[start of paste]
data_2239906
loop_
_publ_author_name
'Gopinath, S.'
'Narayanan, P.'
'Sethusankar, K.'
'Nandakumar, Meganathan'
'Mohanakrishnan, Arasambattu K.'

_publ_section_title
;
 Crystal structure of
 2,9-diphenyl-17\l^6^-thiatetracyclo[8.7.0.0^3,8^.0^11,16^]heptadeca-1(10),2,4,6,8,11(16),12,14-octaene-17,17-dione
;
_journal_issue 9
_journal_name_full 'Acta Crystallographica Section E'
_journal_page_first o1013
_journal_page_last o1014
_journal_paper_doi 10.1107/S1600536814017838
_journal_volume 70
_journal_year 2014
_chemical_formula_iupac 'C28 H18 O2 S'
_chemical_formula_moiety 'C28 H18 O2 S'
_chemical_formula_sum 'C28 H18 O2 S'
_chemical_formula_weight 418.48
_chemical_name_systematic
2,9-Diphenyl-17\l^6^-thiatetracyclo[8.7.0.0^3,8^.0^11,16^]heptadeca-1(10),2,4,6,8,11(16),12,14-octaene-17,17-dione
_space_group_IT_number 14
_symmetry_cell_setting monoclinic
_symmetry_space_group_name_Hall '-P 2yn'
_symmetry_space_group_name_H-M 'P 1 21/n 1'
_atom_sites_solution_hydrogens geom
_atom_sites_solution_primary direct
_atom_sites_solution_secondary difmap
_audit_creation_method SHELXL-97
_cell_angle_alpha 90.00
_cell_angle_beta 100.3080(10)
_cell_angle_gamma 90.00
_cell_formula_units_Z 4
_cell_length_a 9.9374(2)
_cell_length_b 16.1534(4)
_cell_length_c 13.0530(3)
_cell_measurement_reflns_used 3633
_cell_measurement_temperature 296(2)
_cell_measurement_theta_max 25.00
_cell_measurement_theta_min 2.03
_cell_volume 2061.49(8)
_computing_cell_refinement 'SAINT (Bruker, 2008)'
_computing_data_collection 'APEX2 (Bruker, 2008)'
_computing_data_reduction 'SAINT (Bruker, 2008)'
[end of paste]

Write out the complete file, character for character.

data_2239906
loop_
_publ_author_name
'Gopinath, S.'
'Narayanan, P.'
'Sethusankar, K.'
'Nandakumar, Meganathan'
'Mohanakrishnan, Arasambattu K.'

_publ_section_title
;
 Crystal structure of
 2,9-diphenyl-17\l^6^-thiatetracyclo[8.7.0.0^3,8^.0^11,16^]heptadeca-1(10),2,4,6,8,11(16),12,14-octaene-17,17-dione
;
_journal_issue 9
_journal_name_full 'Acta Crystallographica Section E'
_journal_page_first o1013
_journal_page_last o1014
_journal_paper_doi 10.1107/S1600536814017838
_journal_volume 70
_journal_year 2014
_chemical_formula_iupac 'C28 H18 O2 S'
_chemical_formula_moiety 'C28 H18 O2 S'
_chemical_formula_sum 'C28 H18 O2 S'
_chemical_formula_weight 418.48
_chemical_name_systematic
2,9-Diphenyl-17\l^6^-thiatetracyclo[8.7.0.0^3,8^.0^11,16^]heptadeca-1(10),2,4,6,8,11(16),12,14-octaene-17,17-dione
_space_group_IT_number 14
_symmetry_cell_setting monoclinic
_symmetry_space_group_name_Hall '-P 2yn'
_symmetry_space_group_name_H-M 'P 1 21/n 1'
_atom_sites_solution_hydrogens geom
_atom_sites_solution_primary direct
_atom_sites_solution_secondary difmap
_audit_creation_method SHELXL-97
_cell_angle_alpha 90.00
_cell_angle_beta 100.3080(10)
_cell_angle_gamma 90.00
_cell_formula_units_Z 4
_cell_length_a 9.9374(2)
_cell_length_b 16.1534(4)
_cell_length_c 13.0530(3)
_cell_measurement_reflns_used 3633
_cell_measurement_temperature 296(2)
_cell_measurement_theta_max 25.00
_cell_measurement_theta_min 2.03
_cell_volume 2061.49(8)
_computing_cell_refinement 'SAINT (Bruker, 2008)'
_computing_data_collection 'APEX2 (Bruker, 2008)'
_computing_data_reduction 'SAINT (Bruker, 2008)'